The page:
Holocaust Survivors Support Internship Program to end due to growing age of survivors

Anita Karl cut slices of red apple and arranged them on porcelain plates for the University of Miami students who visit her every week. Through the Holocaust Survivors Support Internship Program (HSSIP), she told them how a Catholic priest gave her and her siblings apples to eat after they escaped with their mother from a ghetto in Poland.

That ritual will end this semester. Back in February, Anita received a letter from the Miller Center telling her that HSSIP will come to an end this semester due to the growing age of the survivors. Director of the Miller Center Haim Shaked and Assistant Director of the Miller Center Mindy Hersh sent the letter to the survivor participants, informing them of the end of the program and thanking them for their academic contributions.

“Although we are sad to see this very important educational program come to an end, this does not diminish the pride and gratitude we feel for having been honored to offer this unique and groundbreaking program for the past 12 years,” the letter said. “Your willingness to share your personal history and wisdom has been an invaluable gift to the students who, by their own admission, have been changed forever as a result of getting to know you.”

Karl advised more than 20 UM students through the Sue and Leonard Miller Center for Contemporary Judaic Studies HSSIP, which started in 2003 as a national pilot project initiated by the International Commission on Holocaust Era Insurance Claims. HSSIP paired students with local Holocaust survivors for two semesters of weekly visits. About 550 students had the opportunity to sit face-to-face with one of the more than 50 survivors who participated over the course of the 12 years.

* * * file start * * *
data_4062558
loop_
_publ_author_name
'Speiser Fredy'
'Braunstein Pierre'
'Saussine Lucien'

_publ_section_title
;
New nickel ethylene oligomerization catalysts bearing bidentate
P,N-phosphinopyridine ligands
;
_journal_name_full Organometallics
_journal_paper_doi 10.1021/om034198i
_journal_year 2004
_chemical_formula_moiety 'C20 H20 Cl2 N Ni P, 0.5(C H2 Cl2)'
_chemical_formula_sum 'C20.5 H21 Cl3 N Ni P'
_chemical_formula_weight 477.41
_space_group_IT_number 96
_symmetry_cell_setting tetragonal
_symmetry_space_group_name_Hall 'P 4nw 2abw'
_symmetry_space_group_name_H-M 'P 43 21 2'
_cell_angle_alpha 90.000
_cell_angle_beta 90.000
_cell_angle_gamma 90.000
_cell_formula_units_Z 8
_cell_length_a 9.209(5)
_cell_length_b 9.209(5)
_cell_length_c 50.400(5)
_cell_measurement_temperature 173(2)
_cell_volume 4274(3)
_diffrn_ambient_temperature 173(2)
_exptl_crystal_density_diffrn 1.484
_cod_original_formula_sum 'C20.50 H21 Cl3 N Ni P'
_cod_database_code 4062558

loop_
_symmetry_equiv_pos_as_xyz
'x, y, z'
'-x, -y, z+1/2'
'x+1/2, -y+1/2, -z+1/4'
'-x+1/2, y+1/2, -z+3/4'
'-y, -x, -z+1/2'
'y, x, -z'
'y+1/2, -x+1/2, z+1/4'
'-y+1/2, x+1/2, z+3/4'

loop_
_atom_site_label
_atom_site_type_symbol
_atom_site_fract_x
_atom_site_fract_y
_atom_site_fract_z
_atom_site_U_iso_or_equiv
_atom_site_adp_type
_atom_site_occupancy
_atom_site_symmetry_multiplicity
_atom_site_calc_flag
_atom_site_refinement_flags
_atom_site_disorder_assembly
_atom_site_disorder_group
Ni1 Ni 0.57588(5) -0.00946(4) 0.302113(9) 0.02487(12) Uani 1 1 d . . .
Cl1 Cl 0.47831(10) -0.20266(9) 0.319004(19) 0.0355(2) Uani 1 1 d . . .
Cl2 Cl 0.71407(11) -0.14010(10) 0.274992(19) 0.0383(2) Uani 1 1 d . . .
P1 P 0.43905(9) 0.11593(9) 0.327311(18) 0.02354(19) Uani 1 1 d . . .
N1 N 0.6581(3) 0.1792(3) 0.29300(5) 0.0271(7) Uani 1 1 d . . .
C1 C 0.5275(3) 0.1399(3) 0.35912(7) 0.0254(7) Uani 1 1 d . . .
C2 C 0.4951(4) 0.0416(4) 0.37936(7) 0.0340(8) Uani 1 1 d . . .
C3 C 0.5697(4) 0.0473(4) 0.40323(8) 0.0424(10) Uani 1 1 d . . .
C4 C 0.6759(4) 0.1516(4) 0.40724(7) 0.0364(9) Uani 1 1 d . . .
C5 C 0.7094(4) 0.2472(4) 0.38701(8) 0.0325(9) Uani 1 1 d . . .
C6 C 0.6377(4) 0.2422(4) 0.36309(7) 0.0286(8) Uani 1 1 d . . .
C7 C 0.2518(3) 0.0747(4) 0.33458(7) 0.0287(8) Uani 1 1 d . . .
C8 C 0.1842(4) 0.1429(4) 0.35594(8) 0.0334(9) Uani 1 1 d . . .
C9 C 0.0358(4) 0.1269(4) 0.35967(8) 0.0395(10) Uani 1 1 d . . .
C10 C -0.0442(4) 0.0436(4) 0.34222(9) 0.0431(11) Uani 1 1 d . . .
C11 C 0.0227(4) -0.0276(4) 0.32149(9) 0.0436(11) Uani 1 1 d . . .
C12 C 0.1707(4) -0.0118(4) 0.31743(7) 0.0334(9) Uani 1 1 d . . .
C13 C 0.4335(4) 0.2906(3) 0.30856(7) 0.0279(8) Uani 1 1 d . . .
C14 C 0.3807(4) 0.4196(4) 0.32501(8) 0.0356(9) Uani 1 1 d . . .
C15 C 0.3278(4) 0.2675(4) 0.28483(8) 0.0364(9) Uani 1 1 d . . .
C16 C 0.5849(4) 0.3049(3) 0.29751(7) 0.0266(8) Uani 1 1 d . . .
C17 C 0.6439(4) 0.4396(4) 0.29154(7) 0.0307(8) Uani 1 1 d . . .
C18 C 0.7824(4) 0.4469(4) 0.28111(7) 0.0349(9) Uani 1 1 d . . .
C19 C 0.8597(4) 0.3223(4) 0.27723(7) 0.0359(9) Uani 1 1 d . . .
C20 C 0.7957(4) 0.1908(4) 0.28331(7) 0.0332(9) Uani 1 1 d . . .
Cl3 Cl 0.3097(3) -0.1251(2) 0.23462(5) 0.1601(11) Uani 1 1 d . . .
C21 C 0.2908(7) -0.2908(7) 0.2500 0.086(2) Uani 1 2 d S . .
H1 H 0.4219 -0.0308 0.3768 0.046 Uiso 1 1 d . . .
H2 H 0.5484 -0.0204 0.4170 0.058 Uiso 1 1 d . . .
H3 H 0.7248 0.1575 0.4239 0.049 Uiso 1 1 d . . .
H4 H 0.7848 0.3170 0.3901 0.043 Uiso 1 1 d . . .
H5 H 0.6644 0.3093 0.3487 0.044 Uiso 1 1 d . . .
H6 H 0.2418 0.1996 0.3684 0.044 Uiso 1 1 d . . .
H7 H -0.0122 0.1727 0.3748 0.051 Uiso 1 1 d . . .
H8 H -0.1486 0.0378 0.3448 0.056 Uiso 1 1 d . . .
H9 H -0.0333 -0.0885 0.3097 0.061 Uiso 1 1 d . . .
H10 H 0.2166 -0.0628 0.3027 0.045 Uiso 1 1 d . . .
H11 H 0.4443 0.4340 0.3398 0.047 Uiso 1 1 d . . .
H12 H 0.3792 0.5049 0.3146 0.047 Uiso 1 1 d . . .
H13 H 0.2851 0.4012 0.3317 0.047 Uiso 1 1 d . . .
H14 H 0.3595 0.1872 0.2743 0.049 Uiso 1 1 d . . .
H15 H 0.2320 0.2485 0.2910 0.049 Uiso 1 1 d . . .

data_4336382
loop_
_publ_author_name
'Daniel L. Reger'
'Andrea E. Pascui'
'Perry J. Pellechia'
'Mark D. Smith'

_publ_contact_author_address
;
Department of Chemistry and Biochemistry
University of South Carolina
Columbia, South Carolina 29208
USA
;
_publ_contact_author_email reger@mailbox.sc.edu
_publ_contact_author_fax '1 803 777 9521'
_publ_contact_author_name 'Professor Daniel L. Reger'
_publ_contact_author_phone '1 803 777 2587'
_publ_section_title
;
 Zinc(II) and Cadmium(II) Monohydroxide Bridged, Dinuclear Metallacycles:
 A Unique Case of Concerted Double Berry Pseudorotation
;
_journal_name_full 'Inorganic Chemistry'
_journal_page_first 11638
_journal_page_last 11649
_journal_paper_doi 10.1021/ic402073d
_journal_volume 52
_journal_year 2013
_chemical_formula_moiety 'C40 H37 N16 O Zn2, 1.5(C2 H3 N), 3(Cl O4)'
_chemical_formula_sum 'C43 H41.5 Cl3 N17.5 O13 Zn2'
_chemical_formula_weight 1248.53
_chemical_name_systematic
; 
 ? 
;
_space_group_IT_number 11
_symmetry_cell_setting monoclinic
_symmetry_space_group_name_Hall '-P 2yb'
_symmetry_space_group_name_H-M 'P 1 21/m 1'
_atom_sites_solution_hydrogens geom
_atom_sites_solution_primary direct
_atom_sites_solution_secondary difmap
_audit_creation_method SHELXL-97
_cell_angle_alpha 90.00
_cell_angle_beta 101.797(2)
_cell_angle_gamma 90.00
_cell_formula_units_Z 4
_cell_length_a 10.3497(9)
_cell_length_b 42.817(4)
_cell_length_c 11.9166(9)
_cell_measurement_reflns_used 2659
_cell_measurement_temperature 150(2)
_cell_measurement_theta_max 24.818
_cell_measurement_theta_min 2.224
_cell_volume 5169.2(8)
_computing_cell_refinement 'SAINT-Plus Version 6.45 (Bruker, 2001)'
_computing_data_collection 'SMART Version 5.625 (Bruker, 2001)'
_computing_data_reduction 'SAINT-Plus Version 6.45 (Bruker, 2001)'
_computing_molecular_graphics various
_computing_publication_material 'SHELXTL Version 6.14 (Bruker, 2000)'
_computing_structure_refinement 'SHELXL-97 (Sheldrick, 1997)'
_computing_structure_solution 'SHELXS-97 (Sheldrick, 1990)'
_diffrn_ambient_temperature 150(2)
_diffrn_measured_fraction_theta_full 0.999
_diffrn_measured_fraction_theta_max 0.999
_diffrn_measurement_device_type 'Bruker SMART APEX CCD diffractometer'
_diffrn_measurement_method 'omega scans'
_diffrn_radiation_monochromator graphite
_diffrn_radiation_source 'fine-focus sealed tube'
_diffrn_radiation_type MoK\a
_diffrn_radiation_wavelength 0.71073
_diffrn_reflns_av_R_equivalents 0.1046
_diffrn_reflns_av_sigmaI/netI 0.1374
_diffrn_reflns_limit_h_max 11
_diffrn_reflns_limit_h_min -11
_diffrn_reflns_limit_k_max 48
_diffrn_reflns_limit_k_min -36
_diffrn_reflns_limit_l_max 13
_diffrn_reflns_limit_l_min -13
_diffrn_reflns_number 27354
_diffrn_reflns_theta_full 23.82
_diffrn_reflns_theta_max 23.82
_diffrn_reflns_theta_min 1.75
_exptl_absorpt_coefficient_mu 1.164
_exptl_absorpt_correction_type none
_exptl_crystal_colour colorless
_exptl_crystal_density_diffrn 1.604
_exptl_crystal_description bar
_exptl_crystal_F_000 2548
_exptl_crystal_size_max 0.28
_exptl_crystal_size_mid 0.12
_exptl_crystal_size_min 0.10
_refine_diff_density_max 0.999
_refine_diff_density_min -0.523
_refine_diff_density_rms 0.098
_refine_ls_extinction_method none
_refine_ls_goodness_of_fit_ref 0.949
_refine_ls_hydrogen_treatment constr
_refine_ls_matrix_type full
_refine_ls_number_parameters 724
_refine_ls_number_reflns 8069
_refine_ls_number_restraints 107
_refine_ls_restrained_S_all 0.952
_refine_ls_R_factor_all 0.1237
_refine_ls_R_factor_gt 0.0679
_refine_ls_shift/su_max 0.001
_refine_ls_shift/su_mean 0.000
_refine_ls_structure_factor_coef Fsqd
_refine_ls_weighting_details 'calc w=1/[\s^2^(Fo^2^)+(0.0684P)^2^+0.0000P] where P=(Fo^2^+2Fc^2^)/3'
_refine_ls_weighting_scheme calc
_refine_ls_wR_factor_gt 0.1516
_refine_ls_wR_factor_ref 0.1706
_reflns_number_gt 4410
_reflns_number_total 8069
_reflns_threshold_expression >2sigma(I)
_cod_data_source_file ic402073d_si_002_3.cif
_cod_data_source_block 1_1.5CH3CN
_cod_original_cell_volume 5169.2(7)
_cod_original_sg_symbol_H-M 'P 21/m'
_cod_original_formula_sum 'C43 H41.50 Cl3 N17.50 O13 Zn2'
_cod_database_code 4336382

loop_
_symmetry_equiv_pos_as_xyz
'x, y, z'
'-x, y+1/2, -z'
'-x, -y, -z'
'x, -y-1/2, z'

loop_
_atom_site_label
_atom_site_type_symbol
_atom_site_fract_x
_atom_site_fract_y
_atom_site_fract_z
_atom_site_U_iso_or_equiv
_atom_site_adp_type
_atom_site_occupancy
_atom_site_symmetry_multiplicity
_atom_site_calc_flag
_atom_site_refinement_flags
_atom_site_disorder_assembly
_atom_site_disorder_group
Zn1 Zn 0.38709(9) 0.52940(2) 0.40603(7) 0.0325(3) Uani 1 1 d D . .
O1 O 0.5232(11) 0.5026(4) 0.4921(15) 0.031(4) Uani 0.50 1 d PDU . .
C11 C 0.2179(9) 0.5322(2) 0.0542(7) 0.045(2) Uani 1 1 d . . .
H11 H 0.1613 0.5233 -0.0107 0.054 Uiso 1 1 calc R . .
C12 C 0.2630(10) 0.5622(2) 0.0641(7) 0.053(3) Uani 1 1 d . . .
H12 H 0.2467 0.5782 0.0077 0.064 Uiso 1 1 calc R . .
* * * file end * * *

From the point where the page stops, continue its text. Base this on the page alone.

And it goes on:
Karl was a part of the program for about six semesters and met with students from diverse religious and cultural backgrounds. She speaks nine languages, a skill she picked up from moving around the world throughout her life.

“I have lectured to priests, I have lectured to nuns, I have lectured in synagogues,” Karl said. “Everybody has to know what happened. Everybody has to be able to answer when a situation like the Holocaust arises.”

Karl has shared her story with students, talking about how her mother risked her life to sneak Karl and her siblings out in the middle of the night and then returned for their father, and how her father hid in a friend’s home until he was taken the one night he slept next to her when she had a fever. Karl looks forward to continuing to teach younger generations.

Karl said the problem of aging among the survivors is a valid concern, but one that younger mentors for the program could have worked around. Karl was just three years old when her family was put in a Jewish ghetto, so at 77, she is among the younger members of the survivor community.

“They are – it is true – getting on with their ages and, at some point, they are not able to do this anymore, but if and as long as there are people like I who are willing and who want to do it, I don’t think that it should be discontinued,” Karl said.

One of the most important parts of the mentorship was being living proof of the hatred and horror that happened 70 years ago, according to Karl, and keeping the legacy of those who died during the Holocaust alive.

“It’s important that they continue because it is the only means today to verify that this happened and to be able to touch a survivor, speak to a survivor, hug a survivor. Because otherwise, in a few years, we will be only a page in a history book.”